In an episode of M*A*S*H, Corporal Klinger is set to appear before a Soldier of the Month review board. In preparation for the review, he is supposed to study for the American History portion of the review. Instead he opts to steal a copy of the test, photograph it and then write the answers on his body. Unfortunately, the questions are not asked in the order in which he recorded them on his arms, legs and chest.
Fast foward to the computer age. US News & World Report (October 13-20, 2008) reports that cheating has evolved as technology has evolved. Using computers and scanners, some students have learned to replace the nutritional information on drink labels with answers to tests. Other creative methods are chronicled in the article.
Schools have had to respond by creating hi-tech methods to monitor students and detect cheaters. So, a direct result of wide-spread cheating is that education dollars are being spent in less than ideal ways.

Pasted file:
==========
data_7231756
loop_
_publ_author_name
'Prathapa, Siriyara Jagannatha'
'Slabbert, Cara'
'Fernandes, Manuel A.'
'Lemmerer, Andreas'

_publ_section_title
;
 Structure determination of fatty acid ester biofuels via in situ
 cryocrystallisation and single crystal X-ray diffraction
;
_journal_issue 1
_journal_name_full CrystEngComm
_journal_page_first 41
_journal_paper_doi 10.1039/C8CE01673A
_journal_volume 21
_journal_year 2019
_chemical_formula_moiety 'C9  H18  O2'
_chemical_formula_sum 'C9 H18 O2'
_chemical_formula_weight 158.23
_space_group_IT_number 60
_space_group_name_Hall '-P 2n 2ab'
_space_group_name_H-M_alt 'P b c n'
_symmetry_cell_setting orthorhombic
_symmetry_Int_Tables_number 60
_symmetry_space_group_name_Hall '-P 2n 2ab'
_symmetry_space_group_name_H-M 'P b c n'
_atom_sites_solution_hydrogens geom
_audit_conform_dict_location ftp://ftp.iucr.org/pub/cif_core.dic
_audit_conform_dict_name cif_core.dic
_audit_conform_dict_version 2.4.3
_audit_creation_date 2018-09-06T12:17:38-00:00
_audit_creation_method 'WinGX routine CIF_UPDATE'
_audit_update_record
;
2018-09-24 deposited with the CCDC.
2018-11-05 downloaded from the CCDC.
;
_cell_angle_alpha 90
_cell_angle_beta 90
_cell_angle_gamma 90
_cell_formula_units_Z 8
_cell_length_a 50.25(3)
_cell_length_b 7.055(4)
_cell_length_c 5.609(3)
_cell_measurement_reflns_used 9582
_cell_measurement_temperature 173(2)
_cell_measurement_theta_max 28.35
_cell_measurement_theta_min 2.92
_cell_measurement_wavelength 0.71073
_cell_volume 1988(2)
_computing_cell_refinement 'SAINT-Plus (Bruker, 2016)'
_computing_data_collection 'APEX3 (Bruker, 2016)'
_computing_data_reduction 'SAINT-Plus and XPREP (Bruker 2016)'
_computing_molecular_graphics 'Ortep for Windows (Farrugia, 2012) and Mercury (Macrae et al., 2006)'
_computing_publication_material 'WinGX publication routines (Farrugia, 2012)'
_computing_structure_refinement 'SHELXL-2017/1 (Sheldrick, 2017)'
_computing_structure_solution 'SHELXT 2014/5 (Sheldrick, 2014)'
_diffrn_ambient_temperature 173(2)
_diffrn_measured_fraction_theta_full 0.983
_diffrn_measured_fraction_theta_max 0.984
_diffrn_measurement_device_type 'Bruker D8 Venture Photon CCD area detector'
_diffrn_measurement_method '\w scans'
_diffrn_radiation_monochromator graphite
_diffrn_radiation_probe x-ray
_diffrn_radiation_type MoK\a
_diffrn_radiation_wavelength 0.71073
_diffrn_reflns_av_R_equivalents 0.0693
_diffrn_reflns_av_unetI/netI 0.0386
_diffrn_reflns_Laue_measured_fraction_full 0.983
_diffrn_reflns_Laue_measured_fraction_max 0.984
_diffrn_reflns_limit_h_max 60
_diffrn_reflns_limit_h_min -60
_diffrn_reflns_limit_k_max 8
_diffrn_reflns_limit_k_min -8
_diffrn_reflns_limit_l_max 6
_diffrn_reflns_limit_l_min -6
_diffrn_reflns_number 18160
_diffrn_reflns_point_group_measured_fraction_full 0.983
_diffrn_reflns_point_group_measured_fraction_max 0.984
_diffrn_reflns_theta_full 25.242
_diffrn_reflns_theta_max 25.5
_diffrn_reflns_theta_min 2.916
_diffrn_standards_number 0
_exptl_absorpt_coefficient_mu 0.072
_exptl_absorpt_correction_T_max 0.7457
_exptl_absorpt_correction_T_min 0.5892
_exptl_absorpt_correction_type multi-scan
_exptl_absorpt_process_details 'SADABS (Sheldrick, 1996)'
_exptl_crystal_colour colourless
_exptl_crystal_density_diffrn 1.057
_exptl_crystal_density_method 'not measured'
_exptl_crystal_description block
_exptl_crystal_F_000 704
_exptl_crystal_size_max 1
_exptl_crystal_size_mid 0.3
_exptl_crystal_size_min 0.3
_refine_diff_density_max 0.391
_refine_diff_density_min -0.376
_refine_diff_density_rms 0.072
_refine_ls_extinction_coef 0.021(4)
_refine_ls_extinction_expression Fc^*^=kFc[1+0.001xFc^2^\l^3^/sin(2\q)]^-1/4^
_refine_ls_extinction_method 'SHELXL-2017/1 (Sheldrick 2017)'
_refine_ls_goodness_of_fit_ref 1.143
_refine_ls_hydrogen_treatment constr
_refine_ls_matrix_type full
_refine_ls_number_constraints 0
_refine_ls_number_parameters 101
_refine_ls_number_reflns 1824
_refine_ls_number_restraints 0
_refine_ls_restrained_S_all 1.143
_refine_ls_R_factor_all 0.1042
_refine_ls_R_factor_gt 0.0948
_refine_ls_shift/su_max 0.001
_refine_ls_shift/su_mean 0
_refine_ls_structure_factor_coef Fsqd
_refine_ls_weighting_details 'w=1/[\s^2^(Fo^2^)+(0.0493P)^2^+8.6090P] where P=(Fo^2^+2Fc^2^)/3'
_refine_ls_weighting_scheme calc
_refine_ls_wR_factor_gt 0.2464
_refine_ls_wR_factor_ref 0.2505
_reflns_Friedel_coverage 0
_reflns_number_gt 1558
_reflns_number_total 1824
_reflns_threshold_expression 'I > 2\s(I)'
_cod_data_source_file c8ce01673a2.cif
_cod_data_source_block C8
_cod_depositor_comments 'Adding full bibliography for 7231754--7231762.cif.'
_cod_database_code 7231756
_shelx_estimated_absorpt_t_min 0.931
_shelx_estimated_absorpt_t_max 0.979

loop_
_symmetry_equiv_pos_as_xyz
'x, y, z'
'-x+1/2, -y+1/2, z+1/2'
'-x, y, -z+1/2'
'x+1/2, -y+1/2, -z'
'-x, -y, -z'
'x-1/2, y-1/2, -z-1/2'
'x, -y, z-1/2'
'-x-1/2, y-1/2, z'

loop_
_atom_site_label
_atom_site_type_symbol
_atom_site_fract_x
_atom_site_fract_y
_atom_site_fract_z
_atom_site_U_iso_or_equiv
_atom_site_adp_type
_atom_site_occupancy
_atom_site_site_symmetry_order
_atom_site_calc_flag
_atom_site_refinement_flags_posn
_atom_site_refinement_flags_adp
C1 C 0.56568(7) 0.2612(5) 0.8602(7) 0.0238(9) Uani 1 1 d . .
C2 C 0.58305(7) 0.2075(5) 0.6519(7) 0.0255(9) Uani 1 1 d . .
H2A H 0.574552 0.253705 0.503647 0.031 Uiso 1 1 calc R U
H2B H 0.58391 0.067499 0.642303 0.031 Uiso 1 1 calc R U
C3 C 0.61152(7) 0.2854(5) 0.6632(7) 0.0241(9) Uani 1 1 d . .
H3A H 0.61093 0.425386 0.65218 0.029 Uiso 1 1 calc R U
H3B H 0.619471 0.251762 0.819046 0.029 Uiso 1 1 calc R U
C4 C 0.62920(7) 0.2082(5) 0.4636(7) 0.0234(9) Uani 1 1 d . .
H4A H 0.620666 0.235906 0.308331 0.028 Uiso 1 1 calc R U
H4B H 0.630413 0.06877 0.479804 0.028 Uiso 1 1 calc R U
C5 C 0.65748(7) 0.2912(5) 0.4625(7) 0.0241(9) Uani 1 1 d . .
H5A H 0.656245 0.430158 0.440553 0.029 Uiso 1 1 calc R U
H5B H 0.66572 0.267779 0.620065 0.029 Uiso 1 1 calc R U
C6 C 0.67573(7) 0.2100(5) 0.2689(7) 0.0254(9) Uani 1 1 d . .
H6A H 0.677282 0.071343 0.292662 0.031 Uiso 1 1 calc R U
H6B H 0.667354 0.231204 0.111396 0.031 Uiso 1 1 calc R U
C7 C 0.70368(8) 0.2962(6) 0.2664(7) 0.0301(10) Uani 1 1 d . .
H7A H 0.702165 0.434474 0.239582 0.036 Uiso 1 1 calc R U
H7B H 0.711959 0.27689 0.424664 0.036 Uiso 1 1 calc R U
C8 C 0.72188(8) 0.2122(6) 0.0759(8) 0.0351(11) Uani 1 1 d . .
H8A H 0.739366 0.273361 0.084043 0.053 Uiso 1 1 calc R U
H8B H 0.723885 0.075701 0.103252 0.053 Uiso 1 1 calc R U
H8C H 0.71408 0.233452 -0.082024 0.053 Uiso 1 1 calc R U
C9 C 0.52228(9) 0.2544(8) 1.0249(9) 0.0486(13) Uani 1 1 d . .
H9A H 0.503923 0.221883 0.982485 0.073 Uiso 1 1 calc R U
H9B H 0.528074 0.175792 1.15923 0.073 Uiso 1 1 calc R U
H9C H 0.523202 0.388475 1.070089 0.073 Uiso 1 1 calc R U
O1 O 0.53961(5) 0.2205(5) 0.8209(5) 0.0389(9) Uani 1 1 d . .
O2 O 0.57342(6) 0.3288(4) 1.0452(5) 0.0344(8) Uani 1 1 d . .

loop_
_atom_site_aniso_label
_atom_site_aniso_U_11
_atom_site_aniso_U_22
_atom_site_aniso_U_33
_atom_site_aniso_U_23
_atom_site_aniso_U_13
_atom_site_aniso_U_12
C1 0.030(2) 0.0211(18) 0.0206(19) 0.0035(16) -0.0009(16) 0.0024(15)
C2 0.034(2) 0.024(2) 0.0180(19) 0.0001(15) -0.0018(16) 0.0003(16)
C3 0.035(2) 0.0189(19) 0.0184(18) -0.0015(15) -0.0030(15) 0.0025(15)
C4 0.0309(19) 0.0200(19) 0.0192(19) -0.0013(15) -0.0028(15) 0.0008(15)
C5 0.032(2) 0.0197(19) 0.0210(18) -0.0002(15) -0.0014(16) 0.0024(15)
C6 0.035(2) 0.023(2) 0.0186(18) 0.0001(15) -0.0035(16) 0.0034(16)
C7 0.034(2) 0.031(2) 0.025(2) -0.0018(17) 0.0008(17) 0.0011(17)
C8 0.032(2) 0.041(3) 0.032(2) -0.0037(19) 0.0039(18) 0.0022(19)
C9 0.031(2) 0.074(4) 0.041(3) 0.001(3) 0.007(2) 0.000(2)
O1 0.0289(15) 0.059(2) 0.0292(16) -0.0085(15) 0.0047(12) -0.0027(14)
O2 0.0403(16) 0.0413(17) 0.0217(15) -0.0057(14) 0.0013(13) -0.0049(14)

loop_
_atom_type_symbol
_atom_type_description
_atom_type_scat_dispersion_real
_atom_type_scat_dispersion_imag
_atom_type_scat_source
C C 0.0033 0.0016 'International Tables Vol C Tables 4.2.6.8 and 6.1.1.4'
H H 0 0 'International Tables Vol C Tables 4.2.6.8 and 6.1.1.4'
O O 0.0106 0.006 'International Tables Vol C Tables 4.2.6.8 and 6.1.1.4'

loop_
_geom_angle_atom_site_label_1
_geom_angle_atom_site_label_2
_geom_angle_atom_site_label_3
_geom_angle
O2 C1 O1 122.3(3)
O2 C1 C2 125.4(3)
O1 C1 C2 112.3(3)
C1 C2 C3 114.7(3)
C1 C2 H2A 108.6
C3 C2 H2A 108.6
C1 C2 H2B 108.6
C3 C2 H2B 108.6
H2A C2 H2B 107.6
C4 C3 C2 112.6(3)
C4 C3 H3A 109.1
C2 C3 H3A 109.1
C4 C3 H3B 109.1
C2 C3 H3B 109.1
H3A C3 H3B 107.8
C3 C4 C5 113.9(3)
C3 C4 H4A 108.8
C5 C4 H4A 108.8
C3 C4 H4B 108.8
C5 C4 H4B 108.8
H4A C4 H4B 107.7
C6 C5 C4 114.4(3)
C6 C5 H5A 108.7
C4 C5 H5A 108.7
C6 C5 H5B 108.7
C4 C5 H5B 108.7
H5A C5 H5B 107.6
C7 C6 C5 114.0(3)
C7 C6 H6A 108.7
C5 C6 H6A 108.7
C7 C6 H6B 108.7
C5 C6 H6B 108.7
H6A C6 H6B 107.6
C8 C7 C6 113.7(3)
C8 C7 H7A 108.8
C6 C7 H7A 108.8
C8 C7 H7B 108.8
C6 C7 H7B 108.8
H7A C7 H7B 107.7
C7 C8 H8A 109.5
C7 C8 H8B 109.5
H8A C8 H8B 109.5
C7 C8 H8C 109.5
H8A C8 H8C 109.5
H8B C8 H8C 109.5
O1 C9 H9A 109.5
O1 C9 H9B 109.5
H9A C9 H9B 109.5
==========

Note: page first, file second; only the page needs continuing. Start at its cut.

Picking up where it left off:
According to a study by Rutgers University, students studying business are most likely to cheat. One student interviewed was not repentant. He said,
“I don’t consider what I did cheating…because in the real world I would be using that device…I see that as just being more efficient (p. 75).”
What this student and others like him fail to realize is that businesses and other professional employers need people that are capable of studying, analyzing information and responding to questions about the subject matter. Using a tool may allow you to complete a business task. It will not allow you to build a business.
In the end, not much difference exists between answers recorded on water bottles, in calculators or on Maxwell Klinger’s hairy chest. The result is that better candidates exist for Soldier of the Month or Employee of the Month consideration.